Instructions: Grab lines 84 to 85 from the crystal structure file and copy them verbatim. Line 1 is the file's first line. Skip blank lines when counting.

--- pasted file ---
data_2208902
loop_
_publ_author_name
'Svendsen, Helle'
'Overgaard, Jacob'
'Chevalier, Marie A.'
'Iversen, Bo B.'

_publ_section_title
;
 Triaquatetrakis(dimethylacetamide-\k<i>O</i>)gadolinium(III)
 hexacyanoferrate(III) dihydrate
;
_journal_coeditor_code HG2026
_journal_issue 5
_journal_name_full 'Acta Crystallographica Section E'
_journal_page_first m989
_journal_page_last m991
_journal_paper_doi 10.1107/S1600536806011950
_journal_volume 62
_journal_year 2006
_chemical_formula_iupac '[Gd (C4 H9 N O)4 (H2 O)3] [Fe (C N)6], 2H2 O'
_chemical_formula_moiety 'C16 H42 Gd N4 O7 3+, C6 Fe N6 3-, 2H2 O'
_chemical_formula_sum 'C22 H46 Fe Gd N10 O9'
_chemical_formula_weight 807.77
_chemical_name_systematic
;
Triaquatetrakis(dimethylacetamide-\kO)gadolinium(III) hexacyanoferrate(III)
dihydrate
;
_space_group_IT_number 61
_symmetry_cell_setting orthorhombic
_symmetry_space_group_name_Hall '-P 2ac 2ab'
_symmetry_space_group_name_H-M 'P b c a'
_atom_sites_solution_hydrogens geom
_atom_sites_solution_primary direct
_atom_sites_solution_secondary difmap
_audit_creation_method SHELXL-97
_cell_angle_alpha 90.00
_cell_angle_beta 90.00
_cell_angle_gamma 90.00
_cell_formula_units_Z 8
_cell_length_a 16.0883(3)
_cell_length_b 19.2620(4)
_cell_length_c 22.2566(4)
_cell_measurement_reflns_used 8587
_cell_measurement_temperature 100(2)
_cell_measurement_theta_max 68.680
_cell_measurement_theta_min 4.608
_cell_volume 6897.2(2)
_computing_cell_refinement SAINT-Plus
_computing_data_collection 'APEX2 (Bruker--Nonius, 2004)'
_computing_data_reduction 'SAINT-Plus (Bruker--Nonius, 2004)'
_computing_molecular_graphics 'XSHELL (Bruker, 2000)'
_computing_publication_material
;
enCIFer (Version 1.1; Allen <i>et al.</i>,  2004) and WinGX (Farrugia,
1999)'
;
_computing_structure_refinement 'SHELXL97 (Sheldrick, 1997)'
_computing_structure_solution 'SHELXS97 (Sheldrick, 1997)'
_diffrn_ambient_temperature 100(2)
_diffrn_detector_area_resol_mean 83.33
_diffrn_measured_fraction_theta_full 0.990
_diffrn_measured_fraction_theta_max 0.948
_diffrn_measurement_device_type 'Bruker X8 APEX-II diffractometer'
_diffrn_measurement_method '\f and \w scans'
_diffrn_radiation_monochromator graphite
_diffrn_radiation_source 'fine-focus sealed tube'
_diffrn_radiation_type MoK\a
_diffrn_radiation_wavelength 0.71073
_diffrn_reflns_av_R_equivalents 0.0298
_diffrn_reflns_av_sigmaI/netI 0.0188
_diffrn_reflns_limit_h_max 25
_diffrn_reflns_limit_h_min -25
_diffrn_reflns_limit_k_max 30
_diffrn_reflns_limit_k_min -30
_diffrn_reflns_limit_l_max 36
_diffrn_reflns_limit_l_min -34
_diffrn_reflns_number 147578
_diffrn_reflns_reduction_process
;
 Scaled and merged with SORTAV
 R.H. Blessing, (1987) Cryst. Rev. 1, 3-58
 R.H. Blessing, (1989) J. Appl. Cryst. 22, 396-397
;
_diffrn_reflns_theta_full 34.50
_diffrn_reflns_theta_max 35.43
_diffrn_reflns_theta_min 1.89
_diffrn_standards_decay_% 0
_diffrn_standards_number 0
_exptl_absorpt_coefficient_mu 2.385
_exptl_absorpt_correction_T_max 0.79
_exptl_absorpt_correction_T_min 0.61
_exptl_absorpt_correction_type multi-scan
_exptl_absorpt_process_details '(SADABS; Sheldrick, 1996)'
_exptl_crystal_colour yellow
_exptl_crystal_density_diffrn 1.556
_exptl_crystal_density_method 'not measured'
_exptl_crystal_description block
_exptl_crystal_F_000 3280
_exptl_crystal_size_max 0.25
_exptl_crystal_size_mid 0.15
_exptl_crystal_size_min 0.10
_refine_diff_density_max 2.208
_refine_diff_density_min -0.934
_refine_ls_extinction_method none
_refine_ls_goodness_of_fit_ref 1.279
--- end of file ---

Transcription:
 R.H. Blessing, (1989) J. Appl. Cryst. 22, 396-397
;